The anterior insular cortex (AIC) is implicated in a wide range of conditions and behaviours, from bowel distension and orgasm, to cigarette craving and maternal love, to decision making and sudden insight. Its function in the re-representation of interoception offers one possible basis for its involvement in all subjective feelings. New findings suggest a fundamental role for the AIC (and the von Economo neurons it contains) in awareness, and thus it needs to be considered as a potential neural correlate of consciousness.
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            The mirror-neuron system.

            A category of stimuli of great importance for primates, humans in particular, is that formed by actions done by other individuals. If we want to survive, we must understand the actions of others. Furthermore, without action understanding, social organization is impossible. In the case of humans, there is another faculty that depends on the observation of others' actions: imitation learning. Unlike most species, we are able to learn by imitation, and this faculty is at the basis of human culture. In this review we present data on a neurophysiological mechanism--the mirror-neuron mechanism--that appears to play a fundamental role in both action understanding and imitation. We describe first the functional properties of mirror neurons in monkeys. We review next the characteristics of the mirror-neuron system in humans. We stress, in particular, those properties specific to the human mirror-neuron system that might explain the human capacity to learn by imitation. We conclude by discussing the relationship between the mirror-neuron system and language.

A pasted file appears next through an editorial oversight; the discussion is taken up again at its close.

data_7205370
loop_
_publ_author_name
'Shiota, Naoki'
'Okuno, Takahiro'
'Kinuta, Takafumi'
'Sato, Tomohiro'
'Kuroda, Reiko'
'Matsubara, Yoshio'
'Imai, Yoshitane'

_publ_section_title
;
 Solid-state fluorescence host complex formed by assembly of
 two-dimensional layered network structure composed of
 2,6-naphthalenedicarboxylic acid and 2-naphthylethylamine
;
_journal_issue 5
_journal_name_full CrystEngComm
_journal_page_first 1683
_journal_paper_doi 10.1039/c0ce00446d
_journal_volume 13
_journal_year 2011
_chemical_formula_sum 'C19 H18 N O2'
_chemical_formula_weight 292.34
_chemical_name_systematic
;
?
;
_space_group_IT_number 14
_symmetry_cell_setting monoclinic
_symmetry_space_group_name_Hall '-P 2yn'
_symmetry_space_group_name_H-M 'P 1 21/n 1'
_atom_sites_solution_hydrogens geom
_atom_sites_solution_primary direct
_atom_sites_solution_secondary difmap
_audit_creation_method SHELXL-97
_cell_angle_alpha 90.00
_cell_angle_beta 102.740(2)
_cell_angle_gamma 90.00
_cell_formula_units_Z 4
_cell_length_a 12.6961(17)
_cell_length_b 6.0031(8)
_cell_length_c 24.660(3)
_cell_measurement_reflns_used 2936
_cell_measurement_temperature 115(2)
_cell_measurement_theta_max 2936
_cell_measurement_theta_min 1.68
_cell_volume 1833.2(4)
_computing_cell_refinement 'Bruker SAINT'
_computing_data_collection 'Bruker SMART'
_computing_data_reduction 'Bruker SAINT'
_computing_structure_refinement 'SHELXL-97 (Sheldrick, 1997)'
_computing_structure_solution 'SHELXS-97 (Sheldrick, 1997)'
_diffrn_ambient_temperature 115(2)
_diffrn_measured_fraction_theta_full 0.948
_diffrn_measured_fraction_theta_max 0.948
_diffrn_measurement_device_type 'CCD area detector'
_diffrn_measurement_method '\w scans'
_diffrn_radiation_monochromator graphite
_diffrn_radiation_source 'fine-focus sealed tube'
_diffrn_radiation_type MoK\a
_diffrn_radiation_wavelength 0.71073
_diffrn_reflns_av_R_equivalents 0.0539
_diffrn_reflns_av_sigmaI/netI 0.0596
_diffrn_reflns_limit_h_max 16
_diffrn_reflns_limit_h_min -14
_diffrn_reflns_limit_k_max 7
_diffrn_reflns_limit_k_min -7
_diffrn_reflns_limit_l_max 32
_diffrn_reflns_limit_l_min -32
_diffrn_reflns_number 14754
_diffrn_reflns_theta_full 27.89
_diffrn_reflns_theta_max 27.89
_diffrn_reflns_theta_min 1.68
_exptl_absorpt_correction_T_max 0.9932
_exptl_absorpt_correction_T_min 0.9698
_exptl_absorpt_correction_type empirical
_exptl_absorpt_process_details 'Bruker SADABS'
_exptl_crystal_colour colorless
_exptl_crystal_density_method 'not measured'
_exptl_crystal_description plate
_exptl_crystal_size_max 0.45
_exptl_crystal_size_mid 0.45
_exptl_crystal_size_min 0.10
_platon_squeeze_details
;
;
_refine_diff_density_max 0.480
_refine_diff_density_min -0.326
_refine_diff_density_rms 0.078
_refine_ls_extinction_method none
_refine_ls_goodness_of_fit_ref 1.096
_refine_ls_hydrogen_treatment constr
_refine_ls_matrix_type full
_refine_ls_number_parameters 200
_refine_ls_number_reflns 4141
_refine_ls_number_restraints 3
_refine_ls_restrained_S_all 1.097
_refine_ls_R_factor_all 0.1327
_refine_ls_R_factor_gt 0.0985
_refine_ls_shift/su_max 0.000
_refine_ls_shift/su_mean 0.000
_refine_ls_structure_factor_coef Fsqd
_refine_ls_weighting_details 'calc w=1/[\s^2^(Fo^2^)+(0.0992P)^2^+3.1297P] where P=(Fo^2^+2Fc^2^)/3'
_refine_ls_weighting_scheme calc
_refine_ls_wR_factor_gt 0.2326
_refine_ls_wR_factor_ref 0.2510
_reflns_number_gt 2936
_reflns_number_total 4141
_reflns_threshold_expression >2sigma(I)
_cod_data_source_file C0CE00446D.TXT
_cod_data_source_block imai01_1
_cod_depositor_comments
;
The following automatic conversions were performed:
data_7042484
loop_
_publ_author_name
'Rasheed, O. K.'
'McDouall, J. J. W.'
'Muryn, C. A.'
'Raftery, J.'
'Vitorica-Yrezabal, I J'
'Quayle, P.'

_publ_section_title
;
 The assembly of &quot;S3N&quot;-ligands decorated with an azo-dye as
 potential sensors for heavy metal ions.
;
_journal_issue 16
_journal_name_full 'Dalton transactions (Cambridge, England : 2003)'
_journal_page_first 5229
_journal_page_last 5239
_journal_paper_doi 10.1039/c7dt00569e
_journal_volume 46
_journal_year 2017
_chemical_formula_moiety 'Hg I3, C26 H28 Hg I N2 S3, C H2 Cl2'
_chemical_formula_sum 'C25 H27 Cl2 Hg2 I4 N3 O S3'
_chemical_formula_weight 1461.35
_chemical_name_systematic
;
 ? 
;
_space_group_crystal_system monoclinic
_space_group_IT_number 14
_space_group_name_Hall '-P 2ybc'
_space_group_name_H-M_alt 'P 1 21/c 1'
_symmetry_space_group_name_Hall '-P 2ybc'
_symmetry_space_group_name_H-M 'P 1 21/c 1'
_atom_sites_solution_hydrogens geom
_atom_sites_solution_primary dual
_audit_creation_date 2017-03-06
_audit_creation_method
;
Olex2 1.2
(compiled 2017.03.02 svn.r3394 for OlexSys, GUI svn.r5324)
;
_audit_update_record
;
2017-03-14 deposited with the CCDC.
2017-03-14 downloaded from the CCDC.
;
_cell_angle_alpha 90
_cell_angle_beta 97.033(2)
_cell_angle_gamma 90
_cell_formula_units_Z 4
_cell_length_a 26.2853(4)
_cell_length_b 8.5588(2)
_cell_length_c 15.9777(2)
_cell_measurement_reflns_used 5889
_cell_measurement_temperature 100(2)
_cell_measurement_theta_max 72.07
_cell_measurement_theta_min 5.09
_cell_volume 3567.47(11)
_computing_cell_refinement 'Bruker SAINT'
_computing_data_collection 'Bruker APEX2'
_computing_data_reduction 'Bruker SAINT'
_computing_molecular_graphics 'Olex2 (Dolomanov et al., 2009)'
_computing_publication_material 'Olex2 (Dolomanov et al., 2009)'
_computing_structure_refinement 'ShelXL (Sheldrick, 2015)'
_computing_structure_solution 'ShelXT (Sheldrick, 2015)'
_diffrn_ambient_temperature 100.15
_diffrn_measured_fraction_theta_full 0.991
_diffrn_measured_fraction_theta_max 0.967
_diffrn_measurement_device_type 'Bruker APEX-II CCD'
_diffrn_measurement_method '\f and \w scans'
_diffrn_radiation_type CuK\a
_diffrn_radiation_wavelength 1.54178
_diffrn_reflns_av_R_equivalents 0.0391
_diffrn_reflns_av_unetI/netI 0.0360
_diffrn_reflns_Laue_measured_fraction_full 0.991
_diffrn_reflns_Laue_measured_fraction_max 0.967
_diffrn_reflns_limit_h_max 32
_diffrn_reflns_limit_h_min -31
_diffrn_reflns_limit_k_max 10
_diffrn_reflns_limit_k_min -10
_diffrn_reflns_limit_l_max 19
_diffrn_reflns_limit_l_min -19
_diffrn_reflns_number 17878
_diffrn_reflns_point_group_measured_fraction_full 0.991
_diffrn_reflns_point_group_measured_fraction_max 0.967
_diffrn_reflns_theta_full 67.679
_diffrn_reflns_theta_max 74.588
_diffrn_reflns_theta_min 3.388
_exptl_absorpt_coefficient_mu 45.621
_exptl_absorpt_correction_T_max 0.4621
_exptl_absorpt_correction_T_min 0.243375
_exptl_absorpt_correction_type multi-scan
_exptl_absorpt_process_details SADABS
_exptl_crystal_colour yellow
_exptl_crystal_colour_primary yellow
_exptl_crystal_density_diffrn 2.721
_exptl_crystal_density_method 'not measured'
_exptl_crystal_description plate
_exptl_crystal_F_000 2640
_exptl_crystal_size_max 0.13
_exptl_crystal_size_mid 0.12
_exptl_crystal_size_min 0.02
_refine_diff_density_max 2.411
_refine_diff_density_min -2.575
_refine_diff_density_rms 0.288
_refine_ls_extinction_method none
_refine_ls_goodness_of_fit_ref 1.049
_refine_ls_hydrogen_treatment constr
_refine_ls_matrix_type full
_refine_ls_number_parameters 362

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              Thresholding of statistical maps in functional neuroimaging using the false discovery rate.